Using Reclaimed Wastewater for Snowmaking
I have been participating in snow sports all my life. My family and I regularly ski at the Snowbowl. This ski resort is only 3 hours by car from my home, so it is the easiest ski area for my family to utilize. The SnowBowl just started using chemically treated wastewater to make artificial snow for its slopes. They are doing this to make up for irregular snowfall and growing water shortages in the state. There has been a 10 year legal battle between the 13 Native American tribes, 10 individuals and the Forest Service and this resort. The Native American groups are concerned that the wastewater snow will damage the wild life and any individuals that are exposed to it. There is also public concern over the effects of chemically treated wastewater. Many are worried that there will be harmful side effects to the people and the environment exposed to this wastewater snow, but with the appropriate state and federal regulations, using reclaimed wastewater for snowmaking makes sense for the environment, skiers and resort owners.
The four main reasons for using reclaimed wastewater for snowmaking are to provide a consistent ski season, safe trails, improved skiing conditions and help support the local economy. The existing conditions were unreliable due to annual snowfall, which has led to erratic operating seasons and unpredictable annual visitation by skiers. This has created unstable employment and affected local winter tourism at the Snowbowl and surrounding area.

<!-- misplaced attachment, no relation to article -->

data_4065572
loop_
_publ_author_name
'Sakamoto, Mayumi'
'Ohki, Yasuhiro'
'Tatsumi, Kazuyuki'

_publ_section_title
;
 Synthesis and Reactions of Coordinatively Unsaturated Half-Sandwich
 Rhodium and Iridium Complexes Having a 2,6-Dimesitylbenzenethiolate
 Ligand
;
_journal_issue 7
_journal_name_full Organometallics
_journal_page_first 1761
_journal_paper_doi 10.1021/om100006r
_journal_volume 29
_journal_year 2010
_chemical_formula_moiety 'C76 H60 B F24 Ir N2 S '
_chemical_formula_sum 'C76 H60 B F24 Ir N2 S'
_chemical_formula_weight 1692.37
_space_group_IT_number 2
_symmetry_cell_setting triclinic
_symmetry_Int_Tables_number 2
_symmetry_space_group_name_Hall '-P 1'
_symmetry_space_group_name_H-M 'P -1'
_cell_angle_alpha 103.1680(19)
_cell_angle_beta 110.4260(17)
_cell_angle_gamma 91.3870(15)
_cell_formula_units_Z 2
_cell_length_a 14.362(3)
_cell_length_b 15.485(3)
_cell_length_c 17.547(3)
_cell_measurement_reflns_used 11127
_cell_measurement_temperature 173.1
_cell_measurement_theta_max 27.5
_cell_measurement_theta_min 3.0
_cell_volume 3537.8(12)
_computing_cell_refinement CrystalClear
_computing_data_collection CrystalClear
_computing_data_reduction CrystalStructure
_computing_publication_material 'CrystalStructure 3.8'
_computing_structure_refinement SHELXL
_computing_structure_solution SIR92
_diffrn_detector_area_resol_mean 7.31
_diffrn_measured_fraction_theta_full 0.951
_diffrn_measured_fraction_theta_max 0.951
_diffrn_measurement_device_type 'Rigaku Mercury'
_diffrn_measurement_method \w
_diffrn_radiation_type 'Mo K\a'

The installation and operation of reclaimed wastewater snowmaking will provide a reliable and consistent operating season, and help to stabilize Snowbowl resort, increase local employment levels, and increase winter tourism within the community. With the use of reclaimed snowmaking “One Forest Service estimate puts Snowbowl’s visits by skiers and snowboarders increasing by more than 60 percent in future years”(Cole, 2012). There have been estimates that the revenue alone would increase by more than $3 million annually as compared to previous years without the use of the reclaimed water. It is also thought that snowmaking at Snowbowl will increase the number of days open by a third from 80 to 120 days. This would allow the local economy a longer winter season with increased opportunities to enhance revenue and provide a consistent operating season.
Without the use of reclaimed snow, many trails at the Snowbowl were inadequately sized to accommodate the number of skiers wanting to ski. The lack of trail options caused extremely high skier density on the slopes especially on peak days. This often created many safety issues with overcrowded ski runs. Skiers could become injured by running into other skiers. The overcrowding slopes cause dangerous trail conditions. Skiers were often forced to ski on ice or trails with rocks protruding. By using reclaimed water for snowmaking, the Snowbowl can improve the quality and quantity of snow on all their trails. Opening more trails will provide more options for skiers and less crowded slopes with enhanced slope conditions. This will significantly improve safety throughout the resort.
Many snow resorts had a dreadful season last year, so this year the resorts are determined not to let this happen again by making snow. Ski resorts all across the country are investing heavily in snowmaking. It is estimated that New England ski resorts will be spending at least $15 million in snowmaking improvements this year. “The good news for resort operators is that every dollar spent on snowmaking technology today brings savings through more efficient use of resources”(Thornton, 2012). One resort operator explained that he would save 100,000 gallons of diesel fuel by improving their snowmaking equipment. Making snow is now cheaper and easier on the environment. In Northern Arizona, using reclaimed water for snowmaking is the